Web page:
Today, Dr. John Apsley, stops by the show to explain how the effects of the Fukushima radioactive fallout can hurt you and your family for generations to come. Plus, Dr. Apsley provides you with the real solutions that the government officials will not!
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June 7th, 2011
The Huffington Post
Rep. Anthony Weiner (D-N.Y.) sought to do damage control on Wednesday in the wake of an inappropriate picture being sent from his Twitter account.
Reuters relays background on the image in question:
Weiner has said his account was hacked when a lewd photo of a man in bulging boxer briefs was tweeted to a 21-year-old female college student in Washington state over the weekend.
The New York congressman has repeatedly denied passing along the photo. During an interview on Fox News’ “Special Report with Bret Baier,” however, he would not confirm that it was not himself captured in the picture.
“We’re trying to get to the bottom of where the picture came from, and we’re trying to get to the bottom of what it’s of and who it’s of,” explained Weiner when asked about the matter. “We’re concerned about saying anything definitively. Pictures get manipulated, pictures get dropped into accounts. We’ve asked an internet security firm and a law firm to take a hard look at this to come up with a conclusion about what happened and to make sure it doesn’t happen again.”
Baier pressed Weiner on the issue, asking him if he’s concerned about an image already out there of him in his underwear.
“Here we have been sitting down for a brief moment and you are already asking me if there are pictures of me in my drawers,” the congressman said. “In fairness, I answered questions about this on Saturday, I answered questions about this on Sunday, I answered questions about this on Monday. On Tuesday…I admit this, I was pretty contentious with reporters who wanted to talk about an Internet prank.”
After expressing a bit of frustration with reporters on Tuesday when asked to address the social media controversy, Weiner apologized earlier on Wednesday for having been “a little stiff” in his handling of the situation. “It was a big mistake I made yesterday when I said I was bound and determined not to let this become a story for four more days,” he reportedly said.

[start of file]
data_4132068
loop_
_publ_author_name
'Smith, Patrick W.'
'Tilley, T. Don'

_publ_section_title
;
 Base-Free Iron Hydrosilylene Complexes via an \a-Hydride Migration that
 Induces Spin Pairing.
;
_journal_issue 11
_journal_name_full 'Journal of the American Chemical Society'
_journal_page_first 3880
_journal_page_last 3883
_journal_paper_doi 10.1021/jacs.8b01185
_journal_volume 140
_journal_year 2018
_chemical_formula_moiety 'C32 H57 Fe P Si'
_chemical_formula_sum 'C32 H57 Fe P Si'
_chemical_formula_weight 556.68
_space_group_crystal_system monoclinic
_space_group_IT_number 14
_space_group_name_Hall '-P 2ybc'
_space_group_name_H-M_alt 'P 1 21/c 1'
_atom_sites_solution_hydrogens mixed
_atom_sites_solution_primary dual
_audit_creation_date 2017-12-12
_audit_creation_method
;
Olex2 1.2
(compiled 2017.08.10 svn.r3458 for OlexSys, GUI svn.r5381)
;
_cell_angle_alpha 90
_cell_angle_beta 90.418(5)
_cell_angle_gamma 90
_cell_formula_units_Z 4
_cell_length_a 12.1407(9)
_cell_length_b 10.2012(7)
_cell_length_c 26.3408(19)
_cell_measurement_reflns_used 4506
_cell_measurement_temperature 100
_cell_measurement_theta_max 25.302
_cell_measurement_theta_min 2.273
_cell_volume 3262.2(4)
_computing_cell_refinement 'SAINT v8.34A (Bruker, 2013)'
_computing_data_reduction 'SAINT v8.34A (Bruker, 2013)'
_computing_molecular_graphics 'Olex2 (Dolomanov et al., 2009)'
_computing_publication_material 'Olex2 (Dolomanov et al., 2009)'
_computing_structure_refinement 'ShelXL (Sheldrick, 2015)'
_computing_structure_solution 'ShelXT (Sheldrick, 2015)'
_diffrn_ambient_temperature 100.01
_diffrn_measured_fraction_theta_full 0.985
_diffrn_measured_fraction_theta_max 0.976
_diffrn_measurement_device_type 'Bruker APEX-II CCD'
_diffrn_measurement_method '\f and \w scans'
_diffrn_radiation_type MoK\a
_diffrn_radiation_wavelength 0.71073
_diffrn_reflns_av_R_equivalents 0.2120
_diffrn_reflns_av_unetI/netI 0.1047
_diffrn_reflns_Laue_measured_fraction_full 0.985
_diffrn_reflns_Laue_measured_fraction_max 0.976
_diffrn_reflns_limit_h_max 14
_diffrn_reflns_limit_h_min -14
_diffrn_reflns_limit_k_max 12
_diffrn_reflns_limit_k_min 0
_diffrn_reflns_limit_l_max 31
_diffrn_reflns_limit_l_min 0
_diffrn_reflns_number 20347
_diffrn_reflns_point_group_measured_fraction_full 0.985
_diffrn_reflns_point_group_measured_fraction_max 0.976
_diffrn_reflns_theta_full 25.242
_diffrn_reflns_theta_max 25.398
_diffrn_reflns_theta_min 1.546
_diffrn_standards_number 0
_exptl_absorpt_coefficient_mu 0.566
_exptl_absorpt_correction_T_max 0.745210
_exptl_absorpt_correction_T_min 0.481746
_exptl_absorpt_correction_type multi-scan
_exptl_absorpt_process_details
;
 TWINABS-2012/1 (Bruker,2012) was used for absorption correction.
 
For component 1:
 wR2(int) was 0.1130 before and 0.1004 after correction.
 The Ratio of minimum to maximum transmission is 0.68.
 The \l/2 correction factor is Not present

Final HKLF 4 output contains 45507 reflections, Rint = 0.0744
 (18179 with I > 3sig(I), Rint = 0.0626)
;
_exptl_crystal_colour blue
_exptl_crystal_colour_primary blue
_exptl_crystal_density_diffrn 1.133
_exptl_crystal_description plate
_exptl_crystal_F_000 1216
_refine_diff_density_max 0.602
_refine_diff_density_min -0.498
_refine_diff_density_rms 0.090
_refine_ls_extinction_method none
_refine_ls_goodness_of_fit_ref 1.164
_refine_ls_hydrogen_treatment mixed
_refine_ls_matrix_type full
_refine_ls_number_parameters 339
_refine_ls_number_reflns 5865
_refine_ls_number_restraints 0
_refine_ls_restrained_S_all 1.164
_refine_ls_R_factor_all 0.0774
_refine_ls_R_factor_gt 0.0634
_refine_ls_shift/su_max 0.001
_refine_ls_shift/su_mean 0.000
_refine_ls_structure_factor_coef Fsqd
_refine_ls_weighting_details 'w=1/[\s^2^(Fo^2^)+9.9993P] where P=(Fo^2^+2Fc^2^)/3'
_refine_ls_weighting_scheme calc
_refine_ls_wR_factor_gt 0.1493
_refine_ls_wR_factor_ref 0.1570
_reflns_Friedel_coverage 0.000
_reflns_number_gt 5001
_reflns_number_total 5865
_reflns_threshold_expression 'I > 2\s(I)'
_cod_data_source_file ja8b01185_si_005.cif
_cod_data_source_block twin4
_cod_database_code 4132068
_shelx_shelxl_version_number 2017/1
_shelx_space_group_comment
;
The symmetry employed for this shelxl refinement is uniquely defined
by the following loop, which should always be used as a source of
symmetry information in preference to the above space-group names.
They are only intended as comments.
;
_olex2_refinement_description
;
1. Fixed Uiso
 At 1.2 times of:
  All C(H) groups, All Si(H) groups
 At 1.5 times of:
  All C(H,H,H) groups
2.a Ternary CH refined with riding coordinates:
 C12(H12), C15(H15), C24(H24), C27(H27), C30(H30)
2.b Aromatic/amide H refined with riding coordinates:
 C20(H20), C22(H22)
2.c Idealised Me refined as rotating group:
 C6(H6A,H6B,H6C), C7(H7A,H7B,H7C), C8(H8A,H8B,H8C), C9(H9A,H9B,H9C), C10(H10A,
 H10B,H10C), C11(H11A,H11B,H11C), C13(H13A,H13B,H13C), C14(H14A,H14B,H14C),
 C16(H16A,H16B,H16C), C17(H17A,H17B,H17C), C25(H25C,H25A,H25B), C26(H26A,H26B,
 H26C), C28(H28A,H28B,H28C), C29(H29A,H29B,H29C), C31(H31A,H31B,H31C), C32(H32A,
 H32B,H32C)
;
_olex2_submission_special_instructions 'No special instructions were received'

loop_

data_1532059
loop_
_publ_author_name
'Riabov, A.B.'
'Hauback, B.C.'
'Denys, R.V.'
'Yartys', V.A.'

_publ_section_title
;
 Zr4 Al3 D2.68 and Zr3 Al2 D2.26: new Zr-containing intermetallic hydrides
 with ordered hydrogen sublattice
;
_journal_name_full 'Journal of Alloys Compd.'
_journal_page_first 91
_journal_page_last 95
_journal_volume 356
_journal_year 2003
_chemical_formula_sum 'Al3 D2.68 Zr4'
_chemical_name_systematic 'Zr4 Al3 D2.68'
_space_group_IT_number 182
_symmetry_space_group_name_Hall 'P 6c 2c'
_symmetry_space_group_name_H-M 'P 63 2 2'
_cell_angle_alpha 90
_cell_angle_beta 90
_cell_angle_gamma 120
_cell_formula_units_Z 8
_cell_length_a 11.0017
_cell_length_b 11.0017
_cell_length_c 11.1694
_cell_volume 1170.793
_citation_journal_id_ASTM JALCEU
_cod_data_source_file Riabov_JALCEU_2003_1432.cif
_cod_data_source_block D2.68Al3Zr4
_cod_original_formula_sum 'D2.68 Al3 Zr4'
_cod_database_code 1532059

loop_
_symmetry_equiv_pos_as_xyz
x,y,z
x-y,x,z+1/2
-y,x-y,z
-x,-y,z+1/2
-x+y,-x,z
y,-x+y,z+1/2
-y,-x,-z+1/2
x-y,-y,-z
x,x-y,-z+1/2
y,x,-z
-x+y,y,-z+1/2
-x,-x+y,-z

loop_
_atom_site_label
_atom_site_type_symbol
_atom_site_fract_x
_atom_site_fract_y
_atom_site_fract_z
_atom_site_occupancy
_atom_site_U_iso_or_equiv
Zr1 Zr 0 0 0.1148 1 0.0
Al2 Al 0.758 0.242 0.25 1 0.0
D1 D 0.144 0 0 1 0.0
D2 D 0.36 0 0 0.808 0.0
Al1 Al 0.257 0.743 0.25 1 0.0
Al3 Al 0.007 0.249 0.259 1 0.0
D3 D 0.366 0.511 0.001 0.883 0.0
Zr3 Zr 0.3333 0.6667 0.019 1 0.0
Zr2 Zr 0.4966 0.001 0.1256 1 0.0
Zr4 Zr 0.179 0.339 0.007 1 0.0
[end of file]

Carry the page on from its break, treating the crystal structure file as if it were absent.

“When your name is Weiner, you get a lot of people who are doing mischievous things, making jokes about your name,” the congressman said on Fox News on Wednesday night. “That’s what this was it appears. It was an intention to distract me, maybe make fun of me, maybe mock my name. It is now days later and the questions are becoming more and more about other things, so I am pleased to get a firm to try to get to the bottom of this so we can get back to work.”
Today, Kevin gives you the FACTS behind the Osama bin Laden death controversy and explains why you need to stop majoring in the minors and start majoring in the majors! Plus, Dr. Jeff McCombs stops by to tell you how Candida yeast overgrowth is affecting every possible aspect of your health and how you can cleanse your body of this hazardous fungus!
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April 11th, 2011
By: Grace Gold
When we first covered the controversy surrounding model Gisele Bündchen’s use of the word “poison” to describe sunscreen (a term her publicist later refuted as an incorrect translation), StyleList was inundated with reader comments that surprisingly shared a similar suspicion about the safety of chemicals in common sunscreens.
Combine that with the results of a study published last year that sparked fears of a cancerous relationship between a form of vitamin A found in sunscreen formulations and sun exposure, and it’s no wonder people are concerned.
That got us thinking: Is there such a thing as natural sunscreen? Why do brands even use chemicals to begin with, and should consumers be wary of any of them? And what is the status on the Food and Drug Administration’s investigation into the retinyl palmitate scare?
As far as natural sunscreens go, there is disagreement between the medical and holistic communities about what constitutes the word “natural.”
On one hand, American Board of Dermatology President Dr. Robert T. Brodell says there is no such thing as a natural sunscreen.
“None of the products that protect the skin significantly would be considered ‘natural,’” Brodell tells StyleList. “The closest thing would be ‘chemical-free’ sunscreens. The white paste you see on a lifeguard’s nose in the summer is zinc oxide… the classic example,” adds the Ohio dermatologist.
Defined as an “inorganic compound” because it’s formed by chemical bonds that lack a carbon molecule, zinc oxide, and its common cousin titanium dioxide, are earth minerals often found as a physical block in sunscreen. Dermatologists consider both compounds to be safely proven ways of blocking both harmful UVA and UVB sunrays.